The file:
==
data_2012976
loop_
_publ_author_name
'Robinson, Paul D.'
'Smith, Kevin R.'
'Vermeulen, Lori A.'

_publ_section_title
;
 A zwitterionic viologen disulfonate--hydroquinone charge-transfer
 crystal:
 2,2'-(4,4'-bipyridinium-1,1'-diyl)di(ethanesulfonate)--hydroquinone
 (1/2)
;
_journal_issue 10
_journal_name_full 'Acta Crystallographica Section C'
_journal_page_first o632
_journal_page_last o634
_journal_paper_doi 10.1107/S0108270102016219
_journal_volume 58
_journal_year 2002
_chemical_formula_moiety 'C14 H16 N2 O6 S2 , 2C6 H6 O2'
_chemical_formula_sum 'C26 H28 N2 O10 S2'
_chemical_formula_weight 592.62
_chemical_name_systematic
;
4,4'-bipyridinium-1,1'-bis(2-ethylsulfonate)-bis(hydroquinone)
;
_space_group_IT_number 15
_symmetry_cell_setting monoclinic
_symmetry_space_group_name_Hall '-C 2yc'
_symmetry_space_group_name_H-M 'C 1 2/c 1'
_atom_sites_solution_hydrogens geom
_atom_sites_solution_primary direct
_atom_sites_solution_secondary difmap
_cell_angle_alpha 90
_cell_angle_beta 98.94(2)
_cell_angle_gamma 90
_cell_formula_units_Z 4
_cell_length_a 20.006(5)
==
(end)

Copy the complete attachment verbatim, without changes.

data_2012976
loop_
_publ_author_name
'Robinson, Paul D.'
'Smith, Kevin R.'
'Vermeulen, Lori A.'

_publ_section_title
;
 A zwitterionic viologen disulfonate--hydroquinone charge-transfer
 crystal:
 2,2'-(4,4'-bipyridinium-1,1'-diyl)di(ethanesulfonate)--hydroquinone
 (1/2)
;
_journal_issue 10
_journal_name_full 'Acta Crystallographica Section C'
_journal_page_first o632
_journal_page_last o634
_journal_paper_doi 10.1107/S0108270102016219
_journal_volume 58
_journal_year 2002
_chemical_formula_moiety 'C14 H16 N2 O6 S2 , 2C6 H6 O2'
_chemical_formula_sum 'C26 H28 N2 O10 S2'
_chemical_formula_weight 592.62
_chemical_name_systematic
;
4,4'-bipyridinium-1,1'-bis(2-ethylsulfonate)-bis(hydroquinone)
;
_space_group_IT_number 15
_symmetry_cell_setting monoclinic
_symmetry_space_group_name_Hall '-C 2yc'
_symmetry_space_group_name_H-M 'C 1 2/c 1'
_atom_sites_solution_hydrogens geom
_atom_sites_solution_primary direct
_atom_sites_solution_secondary difmap
_cell_angle_alpha 90
_cell_angle_beta 98.94(2)
_cell_angle_gamma 90
_cell_formula_units_Z 4
_cell_length_a 20.006(5)